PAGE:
Scholars, playgoers, and readers have long puzzled over what Hamlet meant in Act IV, Scene II when he responded to Rosencrantz’s request (“my Lord, you must tell us where the body [of Polonius] is and go with us to the king”) by saying “the body is with the king, but the king is not with the body.” Is Hamlet once again just speaking gibberish on purpose to feign madness, as G.L. Kittredge thought? Or throwing out a riddle to distract us? From what? The very next lines, though, give a good clue: Hamlet: “the king is a thing– Guildenstern: A thing, my Lord? Hamlet: Of nothing.” As Psalm 144 puts it, “man is like a thing of naught; his time passeth away like a shadow.” Our president and would-be king, especially when he attacks women for their supposed physical frailties and bloodiness, seems to be calculating that he thereby wins approval from his most fanatical base, or that he thereby settles scores with the impenitent and seditious women, or–and perhaps most important–he puts out of mind for a little while his very own perishability. Trump may believe that, having achieved kingship, he has become imperishable. But the medieval theory of the “king’s two bodies” (one body as corruptible and transitory as that of every other person, but one body divine, unchanging, and incorruptible) applies to Trump just as well as it did to any of the Plantagenets or Tudors or Holy Roman Emperors, and with a twist most unflattering to Trump: his preferred forms of communication show him at his truest and most transient. His tweets and campaign rallies are at best written in water, more often written in truly impure blood. And if we turn to his potential policy achievements, Trump’s resemblance to the dead Polonius is almost literal: our president has been hiding his decaying self offstage, trying to avoid blame while Senator McConnell battles Schumer and the Democrats, not to mention recalcitrant Republicans. Seems like a low-energy strategy at best, and it wouldn’t be surprising if Prince McConnell (though no Hamlet, to be fair) decided to stab whoever is lurking in the curtains, pity if it turns out to be the president.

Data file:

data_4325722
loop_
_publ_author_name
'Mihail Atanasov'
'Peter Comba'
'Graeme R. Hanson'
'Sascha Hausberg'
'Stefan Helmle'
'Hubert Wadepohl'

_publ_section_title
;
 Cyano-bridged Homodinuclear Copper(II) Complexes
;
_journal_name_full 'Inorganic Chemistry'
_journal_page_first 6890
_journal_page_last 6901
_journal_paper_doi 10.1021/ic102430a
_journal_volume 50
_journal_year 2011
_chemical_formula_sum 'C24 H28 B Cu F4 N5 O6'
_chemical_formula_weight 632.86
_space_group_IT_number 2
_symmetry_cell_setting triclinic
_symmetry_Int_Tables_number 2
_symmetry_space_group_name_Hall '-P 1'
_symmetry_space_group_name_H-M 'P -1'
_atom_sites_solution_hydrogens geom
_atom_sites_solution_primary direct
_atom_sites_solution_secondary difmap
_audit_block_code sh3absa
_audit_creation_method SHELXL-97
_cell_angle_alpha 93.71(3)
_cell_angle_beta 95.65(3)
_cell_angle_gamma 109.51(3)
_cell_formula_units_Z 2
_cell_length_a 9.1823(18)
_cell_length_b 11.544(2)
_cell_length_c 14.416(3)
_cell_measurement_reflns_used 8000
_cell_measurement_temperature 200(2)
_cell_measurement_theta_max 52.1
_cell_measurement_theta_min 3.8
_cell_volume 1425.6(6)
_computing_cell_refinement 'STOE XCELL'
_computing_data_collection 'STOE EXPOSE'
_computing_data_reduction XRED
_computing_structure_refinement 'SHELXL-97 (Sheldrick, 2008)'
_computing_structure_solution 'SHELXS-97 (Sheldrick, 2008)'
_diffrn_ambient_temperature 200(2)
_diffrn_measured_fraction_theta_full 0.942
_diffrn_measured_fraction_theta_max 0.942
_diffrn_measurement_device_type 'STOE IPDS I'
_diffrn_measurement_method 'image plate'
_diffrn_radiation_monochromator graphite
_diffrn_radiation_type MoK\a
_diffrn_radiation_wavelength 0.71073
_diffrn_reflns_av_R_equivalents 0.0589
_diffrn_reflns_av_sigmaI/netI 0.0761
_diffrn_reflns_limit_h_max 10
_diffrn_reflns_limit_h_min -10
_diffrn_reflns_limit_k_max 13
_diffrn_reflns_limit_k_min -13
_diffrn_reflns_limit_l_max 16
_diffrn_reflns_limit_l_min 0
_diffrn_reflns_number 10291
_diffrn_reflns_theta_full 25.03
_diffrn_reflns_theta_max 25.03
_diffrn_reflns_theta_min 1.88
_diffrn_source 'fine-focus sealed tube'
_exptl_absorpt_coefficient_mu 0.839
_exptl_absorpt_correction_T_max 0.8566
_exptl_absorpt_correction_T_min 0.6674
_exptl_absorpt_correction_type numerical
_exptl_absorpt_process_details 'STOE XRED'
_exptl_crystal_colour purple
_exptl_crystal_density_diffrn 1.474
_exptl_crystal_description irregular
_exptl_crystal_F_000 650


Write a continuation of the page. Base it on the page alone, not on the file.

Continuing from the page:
President Trump’s denial of his own decrepitude and decay is even more worrisome in that he could take those of us fortunate enough to be younger and fairer and less obviously corruptible with him if he is still president when he feels himself truly falling apart. I hope and believe our president is fast approaching his (political) sell-by date. His attacks on anyone not subservient to him seem designed to ward off his consciousness of what seems close at hand: the country’s cancellation of his show. Then and only then will Hamlet’s words make sense as: the body of the king, the external appearance of the monarch, belonged to “Donald J. Trump,” but the true and lawful kingship resided elsewhere, and has passed on to someone who will seek to restore the body politic of the United States to better health.
H/T Ernst Kantorowicz, The King’s Two Bodies; Jerah Johnson, “The Concept of the ‘King’s Two Bodies’ in Hamlet‘”
Clever Senator Mitch has front-loaded “all the sweet stuff and delay[ed] all the painful stuff,” says Nicholas Begley in the Washington Post (quoted by Greg Sargent, Plum Line blog). Tax cuts happen right away, even retroactively, while the deep cuts to Medicaid don’t begin until 2021. Thanks, Mitch, for all the “Better Care.” You are piling up debts no honest man could ever pay off. Whether the harsh Medicaid cuts ever fully go into effect or not, the tax cuts for the rich are designed to be permanent. You have just made our glaring inequalities even worse. Do you really believe this bill increases liberty and freedom–of course you don’t. You know full well from seeing Obamacare work in your own state of Kentucky that, as Josh Marshall summarizes, the ACA “took a pot of money and plugged it into the system to provide secure coverage for a large number of Americans who were neither destitute nor solidly in middle class or who had medical statuses which made it onerous or impossible” to get coverage. “Take away the money and those people all lose their care.” Your version of freedom–or the version you cynically pretend to believe, more likely–is a truly sickening fantasy. Compared with “other” advanced and civilized countries, our taxes are not crushing. The real snowflakes: your greedy donor class.
And against all kinds of evidence, many people still say “give Trump a chance.” I get that trolling “snowflakes” and “elites” is a thrill, but if this bill means Trump is delivering for them, our Country is devolving even faster than I thought, and not in a good way. Trump will not abide blame for any of the carnage and premature death that follows. I do hope that enough people will be hurt or embarrassed or shocked by GOP rapaciousness to bother to vote next year, when everybody, not just the folks in Georgia or Montana or South Carolina, gets a chance to express buyer’s remorse over our sorry bunch of legislators.